International trade and standards for ceramic tile were the focus of discussions as delegates from 15 countries met in Clemson, S.C., home to the Tile Council of North America (TCNA), to develop new standards for ceramic tiles. Decisions made during the meetings are expected to influence the global tile business at a time when the U.S. industry is bouncing back after years of increasing imports and offshore production.
Delegates considered several crucial questions about technologically advanced ceramic tiles that experts see as the future of construction; some tiles fight smog by breaking down nitrogen oxides (NOx) and volatile organic compounds (VOCs) to produce a cleaner atmosphere, others hinder microorganism growth to create an antiseptic environment.
The agenda also included discussions of what standards ought to be met for a tile to be labeled as "sustainable," potentially affecting tax incentives for green construction and certification for using sustainable materials. Water absorption testing, rectified tile tolerances, performance standards for "thin tile," and myriad other technical topics were also covered in the three-day meeting of the International Standards Organization (ISO) Technical Committee 189, the standards body that presides over international standards for ceramic tile and tile installation materials.
Based in Geneva, Switzerland, ISO has scores of technical committees that set standards for a variety of industries, ranging from screw threads to fire safety. "The standards we develop are used to level the playing field," said John Sanders, committee secretary "They facilitate international trade in this type of commodity."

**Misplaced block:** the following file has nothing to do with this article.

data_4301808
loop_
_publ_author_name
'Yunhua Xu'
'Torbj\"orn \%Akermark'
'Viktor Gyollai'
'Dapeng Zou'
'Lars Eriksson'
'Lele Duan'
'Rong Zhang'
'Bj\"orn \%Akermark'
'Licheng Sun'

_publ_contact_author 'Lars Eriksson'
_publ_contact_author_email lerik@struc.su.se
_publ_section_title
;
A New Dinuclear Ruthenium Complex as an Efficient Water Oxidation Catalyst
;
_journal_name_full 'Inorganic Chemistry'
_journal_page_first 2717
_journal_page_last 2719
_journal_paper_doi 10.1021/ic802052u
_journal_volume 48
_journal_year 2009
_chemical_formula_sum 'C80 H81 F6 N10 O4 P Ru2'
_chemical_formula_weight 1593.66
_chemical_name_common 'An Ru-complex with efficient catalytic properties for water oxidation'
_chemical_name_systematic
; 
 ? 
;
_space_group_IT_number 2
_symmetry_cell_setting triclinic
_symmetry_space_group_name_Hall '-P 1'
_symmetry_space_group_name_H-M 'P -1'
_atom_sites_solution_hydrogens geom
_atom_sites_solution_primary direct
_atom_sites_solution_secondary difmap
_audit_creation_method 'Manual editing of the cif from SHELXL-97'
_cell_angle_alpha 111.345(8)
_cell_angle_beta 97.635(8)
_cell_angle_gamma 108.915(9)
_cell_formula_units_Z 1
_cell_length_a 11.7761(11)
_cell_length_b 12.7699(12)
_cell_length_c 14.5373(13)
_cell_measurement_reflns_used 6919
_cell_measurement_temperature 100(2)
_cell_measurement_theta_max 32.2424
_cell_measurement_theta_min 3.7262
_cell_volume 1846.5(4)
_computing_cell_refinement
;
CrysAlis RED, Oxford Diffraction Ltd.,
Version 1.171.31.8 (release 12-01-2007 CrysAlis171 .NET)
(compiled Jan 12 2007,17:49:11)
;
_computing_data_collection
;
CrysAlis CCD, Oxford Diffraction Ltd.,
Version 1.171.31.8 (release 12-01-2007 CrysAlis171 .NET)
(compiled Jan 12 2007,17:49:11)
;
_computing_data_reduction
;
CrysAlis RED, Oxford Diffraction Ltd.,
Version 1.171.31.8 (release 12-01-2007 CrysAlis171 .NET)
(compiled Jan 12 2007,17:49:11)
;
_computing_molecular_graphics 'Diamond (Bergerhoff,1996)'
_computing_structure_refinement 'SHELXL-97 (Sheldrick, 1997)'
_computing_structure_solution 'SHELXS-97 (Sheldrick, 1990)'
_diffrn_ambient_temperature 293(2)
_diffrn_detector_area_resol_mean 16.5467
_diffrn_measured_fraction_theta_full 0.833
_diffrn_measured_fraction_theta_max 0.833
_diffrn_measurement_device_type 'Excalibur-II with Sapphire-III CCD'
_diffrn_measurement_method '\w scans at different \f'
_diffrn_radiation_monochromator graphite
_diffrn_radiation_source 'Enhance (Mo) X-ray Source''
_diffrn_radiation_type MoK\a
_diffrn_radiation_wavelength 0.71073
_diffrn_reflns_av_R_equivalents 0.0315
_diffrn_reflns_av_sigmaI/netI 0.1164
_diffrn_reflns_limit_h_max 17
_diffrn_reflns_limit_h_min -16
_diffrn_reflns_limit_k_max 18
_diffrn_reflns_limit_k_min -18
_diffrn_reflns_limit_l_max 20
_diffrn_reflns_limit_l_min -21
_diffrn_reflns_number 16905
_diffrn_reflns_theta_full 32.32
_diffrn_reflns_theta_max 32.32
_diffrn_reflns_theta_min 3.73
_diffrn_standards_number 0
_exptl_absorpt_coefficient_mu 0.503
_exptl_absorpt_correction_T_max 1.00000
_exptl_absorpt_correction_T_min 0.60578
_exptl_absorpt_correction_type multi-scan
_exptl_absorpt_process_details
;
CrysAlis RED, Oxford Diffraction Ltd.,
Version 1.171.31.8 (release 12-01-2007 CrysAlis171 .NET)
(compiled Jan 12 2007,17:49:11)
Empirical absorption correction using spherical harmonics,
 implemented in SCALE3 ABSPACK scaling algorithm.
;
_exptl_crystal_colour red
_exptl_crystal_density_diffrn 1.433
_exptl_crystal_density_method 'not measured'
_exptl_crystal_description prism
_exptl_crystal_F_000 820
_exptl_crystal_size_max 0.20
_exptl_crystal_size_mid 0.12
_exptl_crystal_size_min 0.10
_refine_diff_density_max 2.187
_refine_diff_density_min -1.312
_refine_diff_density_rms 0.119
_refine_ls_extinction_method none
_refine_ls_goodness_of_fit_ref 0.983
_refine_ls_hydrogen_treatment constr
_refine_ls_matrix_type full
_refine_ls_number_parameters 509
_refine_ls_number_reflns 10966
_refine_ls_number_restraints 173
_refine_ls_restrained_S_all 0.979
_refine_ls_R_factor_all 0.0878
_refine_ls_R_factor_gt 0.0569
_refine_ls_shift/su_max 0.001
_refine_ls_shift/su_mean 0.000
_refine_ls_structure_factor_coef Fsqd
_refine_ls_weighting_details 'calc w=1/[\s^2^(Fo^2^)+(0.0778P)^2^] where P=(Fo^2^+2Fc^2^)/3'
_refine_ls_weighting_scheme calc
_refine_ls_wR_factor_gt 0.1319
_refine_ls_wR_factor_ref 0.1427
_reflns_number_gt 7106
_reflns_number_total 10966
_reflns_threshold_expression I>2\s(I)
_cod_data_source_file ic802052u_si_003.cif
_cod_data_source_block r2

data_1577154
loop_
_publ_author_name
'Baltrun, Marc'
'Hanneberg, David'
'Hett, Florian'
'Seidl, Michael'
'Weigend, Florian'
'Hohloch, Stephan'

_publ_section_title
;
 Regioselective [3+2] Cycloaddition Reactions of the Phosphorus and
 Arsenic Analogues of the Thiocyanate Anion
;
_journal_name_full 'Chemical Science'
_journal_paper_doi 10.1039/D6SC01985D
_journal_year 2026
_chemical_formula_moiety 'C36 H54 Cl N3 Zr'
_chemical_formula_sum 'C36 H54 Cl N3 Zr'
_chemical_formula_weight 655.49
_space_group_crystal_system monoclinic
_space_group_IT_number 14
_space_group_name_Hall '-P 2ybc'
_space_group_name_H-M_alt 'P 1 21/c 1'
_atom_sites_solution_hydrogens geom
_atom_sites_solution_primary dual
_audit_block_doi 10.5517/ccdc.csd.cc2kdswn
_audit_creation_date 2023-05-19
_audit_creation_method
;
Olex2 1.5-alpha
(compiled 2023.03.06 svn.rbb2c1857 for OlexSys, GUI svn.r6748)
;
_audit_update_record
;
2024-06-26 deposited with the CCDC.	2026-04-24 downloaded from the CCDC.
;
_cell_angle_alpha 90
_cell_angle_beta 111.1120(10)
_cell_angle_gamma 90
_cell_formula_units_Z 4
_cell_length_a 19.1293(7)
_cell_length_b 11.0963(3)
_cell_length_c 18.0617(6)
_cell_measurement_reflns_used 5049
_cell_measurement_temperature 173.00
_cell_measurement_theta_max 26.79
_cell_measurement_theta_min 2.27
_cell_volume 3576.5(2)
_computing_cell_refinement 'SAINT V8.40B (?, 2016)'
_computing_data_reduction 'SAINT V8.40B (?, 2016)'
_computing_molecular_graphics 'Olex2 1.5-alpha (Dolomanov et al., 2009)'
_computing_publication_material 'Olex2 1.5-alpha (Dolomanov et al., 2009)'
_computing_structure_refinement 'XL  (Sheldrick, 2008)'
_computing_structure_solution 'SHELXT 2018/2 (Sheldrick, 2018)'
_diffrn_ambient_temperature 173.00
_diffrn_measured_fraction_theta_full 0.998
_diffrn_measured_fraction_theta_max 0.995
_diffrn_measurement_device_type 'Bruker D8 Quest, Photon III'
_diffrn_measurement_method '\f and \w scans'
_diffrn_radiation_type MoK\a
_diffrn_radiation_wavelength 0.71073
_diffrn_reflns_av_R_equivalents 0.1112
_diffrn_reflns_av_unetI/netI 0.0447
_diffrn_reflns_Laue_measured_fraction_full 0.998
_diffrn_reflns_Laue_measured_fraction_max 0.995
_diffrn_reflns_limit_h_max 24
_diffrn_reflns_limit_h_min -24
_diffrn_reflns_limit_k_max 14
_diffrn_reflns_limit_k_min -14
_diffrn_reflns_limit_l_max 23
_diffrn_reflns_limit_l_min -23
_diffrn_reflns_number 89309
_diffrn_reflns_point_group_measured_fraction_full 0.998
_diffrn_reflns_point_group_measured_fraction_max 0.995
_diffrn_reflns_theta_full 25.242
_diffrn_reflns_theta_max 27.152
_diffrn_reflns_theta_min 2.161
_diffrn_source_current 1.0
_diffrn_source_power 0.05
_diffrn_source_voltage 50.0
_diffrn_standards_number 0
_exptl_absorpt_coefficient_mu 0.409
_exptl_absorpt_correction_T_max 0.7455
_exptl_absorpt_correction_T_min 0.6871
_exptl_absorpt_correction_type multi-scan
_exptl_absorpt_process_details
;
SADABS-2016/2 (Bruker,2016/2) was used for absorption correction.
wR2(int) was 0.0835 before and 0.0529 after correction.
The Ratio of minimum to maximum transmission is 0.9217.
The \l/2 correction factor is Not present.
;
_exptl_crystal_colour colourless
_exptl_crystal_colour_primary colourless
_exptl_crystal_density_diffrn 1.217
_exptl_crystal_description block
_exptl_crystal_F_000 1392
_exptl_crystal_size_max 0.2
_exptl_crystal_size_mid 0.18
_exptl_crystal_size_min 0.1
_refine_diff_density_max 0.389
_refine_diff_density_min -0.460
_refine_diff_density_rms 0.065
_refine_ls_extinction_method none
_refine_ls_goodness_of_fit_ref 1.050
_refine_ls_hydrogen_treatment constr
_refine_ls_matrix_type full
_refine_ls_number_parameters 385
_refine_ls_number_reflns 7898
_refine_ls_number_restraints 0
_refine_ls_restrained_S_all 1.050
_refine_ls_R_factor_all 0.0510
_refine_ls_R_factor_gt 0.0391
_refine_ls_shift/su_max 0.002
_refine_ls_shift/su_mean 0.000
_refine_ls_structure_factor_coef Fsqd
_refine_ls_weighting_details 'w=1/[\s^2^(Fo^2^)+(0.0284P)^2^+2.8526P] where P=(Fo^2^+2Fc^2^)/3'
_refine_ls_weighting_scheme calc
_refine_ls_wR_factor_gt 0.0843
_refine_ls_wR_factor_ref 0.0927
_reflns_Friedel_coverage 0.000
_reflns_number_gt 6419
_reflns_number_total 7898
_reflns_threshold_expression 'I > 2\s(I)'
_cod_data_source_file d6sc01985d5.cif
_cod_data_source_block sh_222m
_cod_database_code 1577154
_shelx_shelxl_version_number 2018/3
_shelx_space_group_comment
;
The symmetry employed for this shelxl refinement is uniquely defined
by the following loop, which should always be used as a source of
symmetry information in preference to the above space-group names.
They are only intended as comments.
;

Proposals and standards developed by ISO, such as those discussed in Clemson, are voted on by 28 participating countries, Sanders said, with at least 75% required to adopt it. Attending were delegates from Australia, Brazil, Canada, China, Colombia, Germany, Ireland, Israel, Italy, Japan, Mexico, Norway, Spain, Turkey, the United Kingdom, and the United States. "These meetings are a boost to the industry and get decision-makers together talking about standards that are relevant to where the industry is going," said Eric Astrachan, TCNA's executive director and head of the U.S. delegation.
Ceramic tiles are tested for the industry in the Bishop Materials Laboratory and the TCNA Product Performance Testing Laboratory in a facility in the Clemson Research Park that is shared by the National Brick Research Center and the Tile Council, through a joint industry-university partnership. The National Brick Research Center is part of Clemson's College of Engineering and Science. The dean, Anand Gramopadhye, welcomed the delegates, adding, "They will have an opportunity to see one of Clemson's world-class facilities. Our partnership with the Tile Council of North America enables us to provide crucial testing and research services to the industry. The technology we employ here can help inform decisions that have a global impact."
"We felt it was important for committee members to see these research facilities," said Astrachan. "When people have questions or bring up alternative ideas in the discussion of standards, we can check those out in the lab."
Tile standards are mandatory in the European Union, Sanders said. Although voluntary in the United States, many companies comply with standards because failing to do so would make it tougher to sell in the United States and harder to export goods, he added.
U.S. demand for tiles is rising as the housing market recovers. While about 70% of the nation's tiles are imported, the domestic industry is making a comeback, Astrachan said, adding that the availability of natural gas has lowered costs to run factories. The United States also has the advantage of plentiful raw materials, highly skilled workers and lower labor costs than Europe, he said. "We are seeing the largest increase in the number of factories in recent memory. A lot of those are being built in Tennessee and Texas," he said.
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